Too Much of a Good Thing


This year I am celebrating 10 years of being a music studio business owner. In 2002, I opened my studio and had 17 students within the first year. I now carry a load of about 40 private students. My dilemma is that I am completely full, teaching six days per week, but just a little stressed! After some attrition and a drop in enrollment about two years ago, I am once again at full capacity, which means that any prospective students must go on my waiting list.


  • Refer students to colleagues: I feel very fortunate and blessed to have this good problem. Even if you are in the process of building your clientele and not in this situation, at some point you will be. So, remember good business practice – refer your prospect to another program that you respect. I once had to scramble to find a boarding kennel for my dog because I had to leave town during the holidays unexpectedly. I made several phone calls that were met with “Sorry we’re full” and left at that, except for one. The owner spent a lot of time on the phone with me listing kennels that might have availability. I was very impressed and kept her business name and information for future reference. The take-away here is to always leave lasting impressions with potential customers!
  • Raise rates: Raising rates should of course be done on a regular basis to adhere with the cost of living. If you are full, even more reason to raise your rates. Consider that demand is up and supply is down. Go for it – you’re worth more! For more on raising rates, read Kim Lorimier’s blog on When and How to Change Your Rates.
  • Raise standards: If a student is not following through with practice or other policies, do not deny a prospective student that will follow your policies the opportunity to learn. In other words, you have more freedom to be selective about whom you will allow in your program, raising the bar in the process. However, be sure to handle this type of situation tactfully with existing students. Don’t burn bridges. Use the “counsel out” procedure. Explain your policy and that they haven’t met the objective laid out in the policy, therefore they might be better off in a different program.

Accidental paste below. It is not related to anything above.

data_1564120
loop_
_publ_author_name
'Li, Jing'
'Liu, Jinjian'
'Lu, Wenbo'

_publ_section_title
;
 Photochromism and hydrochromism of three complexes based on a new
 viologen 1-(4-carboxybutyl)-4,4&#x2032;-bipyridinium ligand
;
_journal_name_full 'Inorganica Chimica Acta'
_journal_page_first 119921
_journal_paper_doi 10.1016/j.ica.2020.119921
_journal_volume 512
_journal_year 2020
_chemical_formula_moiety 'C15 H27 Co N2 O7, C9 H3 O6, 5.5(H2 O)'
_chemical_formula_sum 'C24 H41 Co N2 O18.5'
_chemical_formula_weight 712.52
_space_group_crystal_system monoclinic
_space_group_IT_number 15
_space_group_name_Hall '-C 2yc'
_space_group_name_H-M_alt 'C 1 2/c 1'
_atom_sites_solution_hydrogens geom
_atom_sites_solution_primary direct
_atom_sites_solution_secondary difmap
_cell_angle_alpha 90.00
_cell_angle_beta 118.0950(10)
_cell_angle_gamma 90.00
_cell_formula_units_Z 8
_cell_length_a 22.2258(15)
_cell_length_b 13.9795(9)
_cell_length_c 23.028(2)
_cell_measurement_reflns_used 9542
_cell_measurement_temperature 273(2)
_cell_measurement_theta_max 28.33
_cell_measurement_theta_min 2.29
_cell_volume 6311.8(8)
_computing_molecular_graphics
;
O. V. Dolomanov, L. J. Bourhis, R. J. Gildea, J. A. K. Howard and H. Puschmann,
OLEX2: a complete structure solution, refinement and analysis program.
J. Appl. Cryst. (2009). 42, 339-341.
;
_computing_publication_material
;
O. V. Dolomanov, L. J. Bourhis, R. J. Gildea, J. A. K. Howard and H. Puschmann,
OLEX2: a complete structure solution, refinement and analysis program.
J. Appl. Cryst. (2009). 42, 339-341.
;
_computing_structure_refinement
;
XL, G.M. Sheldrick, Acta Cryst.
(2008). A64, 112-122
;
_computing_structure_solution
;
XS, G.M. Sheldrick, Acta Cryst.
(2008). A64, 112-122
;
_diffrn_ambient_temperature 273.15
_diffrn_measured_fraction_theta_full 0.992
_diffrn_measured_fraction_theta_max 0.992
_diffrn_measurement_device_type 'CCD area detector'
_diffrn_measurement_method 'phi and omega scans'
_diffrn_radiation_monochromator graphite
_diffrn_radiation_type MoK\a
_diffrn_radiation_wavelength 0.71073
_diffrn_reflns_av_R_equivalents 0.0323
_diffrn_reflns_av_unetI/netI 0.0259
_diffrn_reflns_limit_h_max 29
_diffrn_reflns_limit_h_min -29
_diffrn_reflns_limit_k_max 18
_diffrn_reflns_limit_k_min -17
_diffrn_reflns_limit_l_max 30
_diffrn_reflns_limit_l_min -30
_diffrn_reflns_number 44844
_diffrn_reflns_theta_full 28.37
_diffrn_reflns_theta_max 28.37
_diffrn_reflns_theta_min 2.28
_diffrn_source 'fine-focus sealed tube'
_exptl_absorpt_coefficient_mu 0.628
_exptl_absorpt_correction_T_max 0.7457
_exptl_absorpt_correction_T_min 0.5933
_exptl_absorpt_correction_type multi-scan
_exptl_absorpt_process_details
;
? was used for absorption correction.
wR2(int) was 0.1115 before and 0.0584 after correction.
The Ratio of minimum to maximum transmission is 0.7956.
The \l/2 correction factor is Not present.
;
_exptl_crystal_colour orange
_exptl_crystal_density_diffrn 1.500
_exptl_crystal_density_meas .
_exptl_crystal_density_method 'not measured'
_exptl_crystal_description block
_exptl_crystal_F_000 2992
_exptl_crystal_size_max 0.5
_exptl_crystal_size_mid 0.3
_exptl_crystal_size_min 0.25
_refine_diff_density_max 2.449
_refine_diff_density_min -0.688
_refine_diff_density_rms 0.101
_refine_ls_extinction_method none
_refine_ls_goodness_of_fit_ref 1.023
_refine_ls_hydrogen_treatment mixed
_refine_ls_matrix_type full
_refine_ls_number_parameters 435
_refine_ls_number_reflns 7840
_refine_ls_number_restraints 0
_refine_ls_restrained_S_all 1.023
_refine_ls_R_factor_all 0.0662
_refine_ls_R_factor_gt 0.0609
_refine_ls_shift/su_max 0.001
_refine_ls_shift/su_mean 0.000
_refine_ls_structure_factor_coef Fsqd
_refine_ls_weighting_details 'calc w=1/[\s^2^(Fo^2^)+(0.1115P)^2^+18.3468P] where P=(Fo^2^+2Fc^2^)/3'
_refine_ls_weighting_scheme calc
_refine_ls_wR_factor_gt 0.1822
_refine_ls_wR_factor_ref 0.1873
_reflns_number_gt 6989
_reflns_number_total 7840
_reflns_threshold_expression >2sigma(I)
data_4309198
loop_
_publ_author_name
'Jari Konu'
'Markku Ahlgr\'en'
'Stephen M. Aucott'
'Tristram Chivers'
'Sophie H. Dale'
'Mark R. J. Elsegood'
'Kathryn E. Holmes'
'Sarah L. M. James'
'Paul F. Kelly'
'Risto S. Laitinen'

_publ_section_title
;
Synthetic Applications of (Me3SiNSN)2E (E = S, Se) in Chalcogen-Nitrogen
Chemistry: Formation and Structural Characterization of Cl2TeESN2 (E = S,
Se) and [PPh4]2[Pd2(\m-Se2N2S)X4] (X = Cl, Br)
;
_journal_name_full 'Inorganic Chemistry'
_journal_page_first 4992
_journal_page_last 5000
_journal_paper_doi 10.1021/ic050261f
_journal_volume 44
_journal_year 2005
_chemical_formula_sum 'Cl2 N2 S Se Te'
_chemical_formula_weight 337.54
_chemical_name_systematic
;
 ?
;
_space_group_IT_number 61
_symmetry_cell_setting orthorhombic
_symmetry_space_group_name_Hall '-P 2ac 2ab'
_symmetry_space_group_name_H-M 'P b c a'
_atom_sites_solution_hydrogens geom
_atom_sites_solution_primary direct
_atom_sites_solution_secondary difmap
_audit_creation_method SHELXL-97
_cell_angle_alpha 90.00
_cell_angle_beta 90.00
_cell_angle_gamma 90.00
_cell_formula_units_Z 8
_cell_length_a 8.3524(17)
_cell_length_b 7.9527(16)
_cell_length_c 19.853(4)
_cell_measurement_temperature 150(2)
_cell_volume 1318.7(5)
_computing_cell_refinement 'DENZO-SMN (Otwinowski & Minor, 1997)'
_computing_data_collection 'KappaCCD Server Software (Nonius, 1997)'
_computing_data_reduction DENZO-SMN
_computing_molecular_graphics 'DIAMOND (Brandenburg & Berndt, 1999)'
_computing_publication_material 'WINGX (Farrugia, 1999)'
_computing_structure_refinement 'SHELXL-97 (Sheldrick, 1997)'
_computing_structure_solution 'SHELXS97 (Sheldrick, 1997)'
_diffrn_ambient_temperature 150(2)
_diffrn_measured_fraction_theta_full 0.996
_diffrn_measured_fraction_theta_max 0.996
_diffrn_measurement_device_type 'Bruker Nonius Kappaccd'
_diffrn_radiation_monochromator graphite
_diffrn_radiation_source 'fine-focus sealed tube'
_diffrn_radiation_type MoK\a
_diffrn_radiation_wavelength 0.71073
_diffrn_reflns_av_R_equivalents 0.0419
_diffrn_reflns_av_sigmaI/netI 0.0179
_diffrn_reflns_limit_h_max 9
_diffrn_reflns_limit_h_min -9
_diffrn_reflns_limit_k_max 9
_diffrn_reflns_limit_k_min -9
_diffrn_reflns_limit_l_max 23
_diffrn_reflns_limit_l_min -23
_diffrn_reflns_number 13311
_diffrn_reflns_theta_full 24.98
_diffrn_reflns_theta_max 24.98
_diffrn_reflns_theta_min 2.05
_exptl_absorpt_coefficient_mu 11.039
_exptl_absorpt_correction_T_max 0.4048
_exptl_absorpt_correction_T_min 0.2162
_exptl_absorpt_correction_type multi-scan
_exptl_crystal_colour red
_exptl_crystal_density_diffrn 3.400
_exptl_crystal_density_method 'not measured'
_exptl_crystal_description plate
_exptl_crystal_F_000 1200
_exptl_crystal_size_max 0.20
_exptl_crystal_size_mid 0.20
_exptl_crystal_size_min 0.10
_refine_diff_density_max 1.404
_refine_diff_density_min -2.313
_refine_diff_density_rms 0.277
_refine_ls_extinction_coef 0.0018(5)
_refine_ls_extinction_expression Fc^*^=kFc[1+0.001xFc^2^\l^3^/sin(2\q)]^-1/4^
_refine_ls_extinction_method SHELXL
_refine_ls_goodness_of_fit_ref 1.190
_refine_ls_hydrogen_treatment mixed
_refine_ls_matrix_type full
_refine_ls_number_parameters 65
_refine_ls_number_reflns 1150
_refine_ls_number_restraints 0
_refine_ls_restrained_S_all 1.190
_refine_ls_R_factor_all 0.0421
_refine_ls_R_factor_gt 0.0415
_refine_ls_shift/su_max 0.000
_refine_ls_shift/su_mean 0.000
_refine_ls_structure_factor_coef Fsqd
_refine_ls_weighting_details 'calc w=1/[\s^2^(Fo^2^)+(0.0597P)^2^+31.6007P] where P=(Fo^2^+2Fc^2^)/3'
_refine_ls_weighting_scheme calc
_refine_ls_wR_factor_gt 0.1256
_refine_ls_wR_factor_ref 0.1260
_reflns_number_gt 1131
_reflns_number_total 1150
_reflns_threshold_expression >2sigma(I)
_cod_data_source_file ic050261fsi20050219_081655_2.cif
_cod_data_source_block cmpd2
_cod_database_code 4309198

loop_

• Expand your business: Perhaps the most exciting option is to hire another teacher to take on the accumulating waiting list. I’m not ready to do this yet, but perhaps someday!


Recently I was chatting with another teacher who had many long-term students that graduated, leaving large gaps in her studio. She expressed difficulty in finding new students. The lesson here is never to rest on your laurels as a small business owner. Even if you run a thriving, successful studio, continue to market your business through advertising, networking, referrals, speaking engagements, and performing. In addition, keep pace with current trends and continuing education. As another esteemed colleague said, “Keep the pipeline full at all times.”


Above all, it is important to know your limits. We live in a very busy world and can easily get caught up in all of the chaos. I have learned that I must take care of myself and strive to remember what is really important – family, friends, good physical and mental health. It is possible to have “too much of a good thing.” How do you handle being full? What types of solutions do you have when your studio is booming? I would love to hear any thoughts or comments!

1 Comment
  • Posted at 10:13 am, January 19, 2013

    If a program is full, we offer to put the student on a waiting list, but offer a different program to try while on the list. Quite often, the student is able to learn basic skills which are help full in another instrument. For an example, a 5 year old can start piano or violin and learn basic skills before graduating to guitar which requires more physical skills.

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